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Seeking didemnum on Georges Bank
  • Published Date:
    2009
Filetype[PDF - 457.46 KB]


Details:
  • Personal Authors:
  • Corporate Authors:
    Massachusetts Institute of Technology, Sea Grant College Program, ; United States, National Oceanic and Atmospheric Administration, ;
  • Funding:
    Funding: NOAA; grant number: NA06OAR4170019; project number: R/RC-113;
  • Series:
    MIT Sea Grant College Program report ; MITSG 2009-4
  • Document Type:
  • Description:
    Purpose: To test the efficacy of an acoustic sensor in identifying the distribution of an aggressive sea squirt on Georges Bank that is threatening scallop and groundfish fisheries. Introduction: The presence of Didemnum vexillum (formerly referred to as Didemnum sp. A), an introduced and invasive sea squirt in New England was first highlighted with the MIT Sea Grant College Program's funded Rapid Assessment Survey of Marine Invaders in August 2000. By 2003 the sea squirt was observed from Long Island Sound to Damariscotta, Maine (the earliest verified record in 1993) and in Georges Bank. This aggressive sea squirt has invaded hard surfaces in subtidal areas and marinas where it overgrows most species and may be the dominant biomass in the community. Its presence in Georges Bank has the potential to impact the valuable groundfish and scallop fisheries that are already suffering from environmental change and fishing pressure. Documenting the risk Didemnum poses as one more threat to the economically important fisheries, was identified as a major regional marine invasion issue by the Northeast Aquatic Nuisance Panel. Surprisingly, the spatial coverage and abundance of D. vexillum in Georges Bank is not known, and what information exists is based on optical images (SEABOSS and HabCam) that have covered only a small portion of the potential sea squirt habitat. The MIT Sea Grant College Program is committed to addressing timely regional projects in support of fisheries management 1. After extensive consultation with researchers who are surveying the presence of Didemnum and its impacts to the community, we proposed to test the efficacy of new technologies to improve surveying for Didemnum that achieve two goals: 1. achieving greater spatial coverage per unit time that meets the current standard of optical imaging and 2. initiating studies to document areas suitable for Didemnum in support of efforts to predict its spread. The specific purpose was to evaluate an acoustic sensor, the Sound Metrics DIDSON.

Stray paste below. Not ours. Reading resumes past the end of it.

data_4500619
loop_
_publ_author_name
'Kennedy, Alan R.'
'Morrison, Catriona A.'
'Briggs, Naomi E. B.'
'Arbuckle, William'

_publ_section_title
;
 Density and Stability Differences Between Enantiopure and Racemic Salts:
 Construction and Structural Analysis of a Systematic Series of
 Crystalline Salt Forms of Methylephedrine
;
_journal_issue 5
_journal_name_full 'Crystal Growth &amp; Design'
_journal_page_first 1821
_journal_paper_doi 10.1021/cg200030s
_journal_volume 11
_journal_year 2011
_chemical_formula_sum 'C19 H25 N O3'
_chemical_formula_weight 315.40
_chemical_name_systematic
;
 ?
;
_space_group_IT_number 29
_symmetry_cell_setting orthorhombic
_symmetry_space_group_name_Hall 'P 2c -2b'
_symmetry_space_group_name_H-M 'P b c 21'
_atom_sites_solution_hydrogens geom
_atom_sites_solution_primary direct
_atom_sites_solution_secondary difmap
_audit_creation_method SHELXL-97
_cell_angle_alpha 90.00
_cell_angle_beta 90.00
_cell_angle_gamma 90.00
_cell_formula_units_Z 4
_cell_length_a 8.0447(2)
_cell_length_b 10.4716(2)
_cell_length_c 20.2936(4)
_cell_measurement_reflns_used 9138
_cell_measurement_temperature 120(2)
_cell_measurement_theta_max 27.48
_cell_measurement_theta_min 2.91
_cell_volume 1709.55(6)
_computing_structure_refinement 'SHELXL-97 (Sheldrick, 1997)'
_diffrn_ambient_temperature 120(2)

• Supporting Files:
    No Additional Files